If you have a lot of open credit cards and other loans with debt, it may make sense for you to pay off your personal loan in order to tackle paying off your other debts. This is especially true if you have other personal loans, credit cards, student loans, and auto loans. Even if paying off your personal loan causes a small drop in your credit score, don't worry too much about it as the drop is likely temporary. In fact, your credit score will likely improve within a short period of time.

When Should You Avoid Paying Off a Personal Loan Early?

Here are some situations in which you should avoid paying off a personal loan early:

1. Interest On Your Personal Loan is Very Low

If you've taken out a personal loan and the interest rate on your personal loan is very low, paying it off may not be worth parting with your cash. For example, if you have a personal loan at a 5.0% interest rate, and you have credit card debt at 15%, it will make more sense for you to pay off your credit card debt before tackling your personal loan debt because you will be paying significantly more on the debt you've accumulated on your credit cards.

2. Keep Your Cash On Hand

Experts have come to a consensus that every person should have three to six months' worth of expenses saved up for an emergency. So, if you have extra cash burning a hole in your pocket, you should save it up and only make the monthly payment on your personal loan until you've saved up at least three to six months' worth of expenses. Once you've established an emergency fund, it makes sense to contribute more money to pay off your personal loan debt.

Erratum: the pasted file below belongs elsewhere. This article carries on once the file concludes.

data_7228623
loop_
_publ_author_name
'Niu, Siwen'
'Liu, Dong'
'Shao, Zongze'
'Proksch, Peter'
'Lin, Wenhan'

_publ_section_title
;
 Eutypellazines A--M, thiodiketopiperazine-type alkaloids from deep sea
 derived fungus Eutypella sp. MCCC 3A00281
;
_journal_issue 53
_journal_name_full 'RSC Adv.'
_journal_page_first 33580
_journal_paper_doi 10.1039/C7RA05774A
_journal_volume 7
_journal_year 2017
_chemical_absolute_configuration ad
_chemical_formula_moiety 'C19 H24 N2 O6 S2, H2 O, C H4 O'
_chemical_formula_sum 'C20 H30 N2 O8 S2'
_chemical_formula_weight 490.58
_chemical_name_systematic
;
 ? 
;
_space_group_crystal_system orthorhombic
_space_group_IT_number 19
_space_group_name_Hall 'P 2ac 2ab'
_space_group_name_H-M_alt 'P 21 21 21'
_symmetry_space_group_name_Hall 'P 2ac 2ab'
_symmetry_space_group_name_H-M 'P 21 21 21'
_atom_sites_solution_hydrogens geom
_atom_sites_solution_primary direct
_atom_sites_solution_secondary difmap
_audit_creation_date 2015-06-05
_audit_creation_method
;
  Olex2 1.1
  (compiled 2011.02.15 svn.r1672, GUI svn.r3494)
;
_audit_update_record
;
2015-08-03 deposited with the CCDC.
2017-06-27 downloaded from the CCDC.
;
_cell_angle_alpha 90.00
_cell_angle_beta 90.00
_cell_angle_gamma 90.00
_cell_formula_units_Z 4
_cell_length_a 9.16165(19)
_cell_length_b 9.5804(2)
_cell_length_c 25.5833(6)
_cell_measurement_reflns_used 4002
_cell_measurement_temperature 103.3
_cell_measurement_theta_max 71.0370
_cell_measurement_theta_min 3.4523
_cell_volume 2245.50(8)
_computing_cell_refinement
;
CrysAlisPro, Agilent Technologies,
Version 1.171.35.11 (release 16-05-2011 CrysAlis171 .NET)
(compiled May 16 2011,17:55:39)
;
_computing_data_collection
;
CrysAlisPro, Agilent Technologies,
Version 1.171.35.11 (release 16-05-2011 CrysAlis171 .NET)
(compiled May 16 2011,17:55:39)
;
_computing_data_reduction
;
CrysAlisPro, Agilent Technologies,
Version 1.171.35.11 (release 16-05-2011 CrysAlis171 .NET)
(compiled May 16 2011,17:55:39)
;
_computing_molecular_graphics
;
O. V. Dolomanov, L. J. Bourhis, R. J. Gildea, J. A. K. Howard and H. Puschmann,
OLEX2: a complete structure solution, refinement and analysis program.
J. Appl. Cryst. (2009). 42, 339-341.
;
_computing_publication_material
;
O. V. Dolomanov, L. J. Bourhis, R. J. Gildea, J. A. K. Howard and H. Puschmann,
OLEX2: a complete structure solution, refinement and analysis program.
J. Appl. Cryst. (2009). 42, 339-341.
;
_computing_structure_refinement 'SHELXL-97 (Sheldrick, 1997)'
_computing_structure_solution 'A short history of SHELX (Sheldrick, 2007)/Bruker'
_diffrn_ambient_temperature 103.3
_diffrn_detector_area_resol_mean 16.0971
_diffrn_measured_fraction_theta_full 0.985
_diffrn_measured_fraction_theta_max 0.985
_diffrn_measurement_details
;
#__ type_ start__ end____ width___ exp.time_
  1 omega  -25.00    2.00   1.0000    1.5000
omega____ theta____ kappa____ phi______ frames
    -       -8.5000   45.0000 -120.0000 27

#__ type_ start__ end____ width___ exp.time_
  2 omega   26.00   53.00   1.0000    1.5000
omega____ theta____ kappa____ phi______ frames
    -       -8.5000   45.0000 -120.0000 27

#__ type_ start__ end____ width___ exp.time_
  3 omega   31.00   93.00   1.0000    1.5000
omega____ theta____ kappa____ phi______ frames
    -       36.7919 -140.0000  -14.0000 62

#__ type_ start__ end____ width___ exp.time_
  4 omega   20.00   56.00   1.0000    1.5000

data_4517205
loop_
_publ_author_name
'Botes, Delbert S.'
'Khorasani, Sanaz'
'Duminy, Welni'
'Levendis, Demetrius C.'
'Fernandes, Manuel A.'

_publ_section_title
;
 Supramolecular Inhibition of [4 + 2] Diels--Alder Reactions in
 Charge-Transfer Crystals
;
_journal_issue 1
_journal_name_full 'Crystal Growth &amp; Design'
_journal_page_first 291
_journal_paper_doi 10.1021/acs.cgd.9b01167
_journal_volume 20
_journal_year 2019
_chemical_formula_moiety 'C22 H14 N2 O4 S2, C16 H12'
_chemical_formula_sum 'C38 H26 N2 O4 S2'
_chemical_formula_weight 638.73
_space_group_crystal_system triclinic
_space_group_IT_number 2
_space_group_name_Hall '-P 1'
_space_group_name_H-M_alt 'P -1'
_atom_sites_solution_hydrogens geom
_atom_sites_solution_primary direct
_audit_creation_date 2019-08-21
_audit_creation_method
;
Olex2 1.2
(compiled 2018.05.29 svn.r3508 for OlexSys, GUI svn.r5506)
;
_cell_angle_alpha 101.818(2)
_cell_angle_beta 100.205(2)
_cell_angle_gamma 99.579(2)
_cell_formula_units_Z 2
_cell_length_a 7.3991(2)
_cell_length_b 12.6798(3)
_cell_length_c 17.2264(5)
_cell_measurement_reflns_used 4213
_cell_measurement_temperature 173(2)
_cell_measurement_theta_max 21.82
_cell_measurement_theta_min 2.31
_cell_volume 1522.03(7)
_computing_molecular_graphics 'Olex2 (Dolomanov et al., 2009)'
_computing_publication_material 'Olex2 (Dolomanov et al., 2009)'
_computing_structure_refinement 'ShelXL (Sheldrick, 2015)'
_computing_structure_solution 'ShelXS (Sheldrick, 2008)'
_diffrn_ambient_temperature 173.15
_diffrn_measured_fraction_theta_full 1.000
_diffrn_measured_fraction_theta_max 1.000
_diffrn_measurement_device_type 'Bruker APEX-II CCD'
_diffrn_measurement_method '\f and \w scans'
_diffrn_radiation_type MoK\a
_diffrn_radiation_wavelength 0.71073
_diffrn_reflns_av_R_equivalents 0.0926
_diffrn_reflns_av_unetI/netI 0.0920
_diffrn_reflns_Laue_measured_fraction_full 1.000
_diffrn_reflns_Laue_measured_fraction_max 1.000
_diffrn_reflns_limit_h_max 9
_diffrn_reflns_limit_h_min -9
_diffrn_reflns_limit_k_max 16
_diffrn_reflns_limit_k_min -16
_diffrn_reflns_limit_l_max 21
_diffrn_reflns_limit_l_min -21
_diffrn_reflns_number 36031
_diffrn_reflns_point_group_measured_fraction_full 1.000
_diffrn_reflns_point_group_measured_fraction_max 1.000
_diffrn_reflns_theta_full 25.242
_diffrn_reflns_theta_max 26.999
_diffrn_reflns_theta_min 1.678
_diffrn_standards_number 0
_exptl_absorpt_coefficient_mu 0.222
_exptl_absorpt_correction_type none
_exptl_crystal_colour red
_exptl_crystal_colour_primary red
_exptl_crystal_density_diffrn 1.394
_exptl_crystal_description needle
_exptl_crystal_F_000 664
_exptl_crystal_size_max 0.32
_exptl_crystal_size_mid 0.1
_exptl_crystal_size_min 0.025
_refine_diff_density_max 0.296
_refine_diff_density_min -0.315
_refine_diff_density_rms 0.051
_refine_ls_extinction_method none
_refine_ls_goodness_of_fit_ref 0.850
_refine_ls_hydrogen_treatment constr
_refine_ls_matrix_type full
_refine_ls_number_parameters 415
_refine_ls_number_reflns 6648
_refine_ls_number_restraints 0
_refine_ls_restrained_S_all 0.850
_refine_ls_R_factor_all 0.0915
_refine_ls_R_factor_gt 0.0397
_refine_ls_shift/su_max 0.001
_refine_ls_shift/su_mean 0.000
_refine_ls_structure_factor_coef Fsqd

3. Your Personal Loan is Substantially Paid Off

If your personal loan is substantially paid off an you only have a few payments remaining, it doesn't make sense to pay it off early because you will not save much on interest by paying it off early. In this case, it makes sense to continue making payments on the loan in order to improve your credit via timely monthly payments. It will only make sense to pay off your loan early if you need to lower your DTI quickly in order to qualify for a large purchase such as borrowing money to buy a home or finance a vehicle.

Conclusion: Should you pay off your personal loan early?

If you have extra cash on hand and you don't mind your credit score temporarily drop some points, you should go ahead and pay off your personal loan. However, if you're planning on making a large purchase, such as a home, in the near future and your debt to income ratio is within a good range, you should hold off on paying off your personal loan to maintain the best credit score possible while qualify for a mortgage.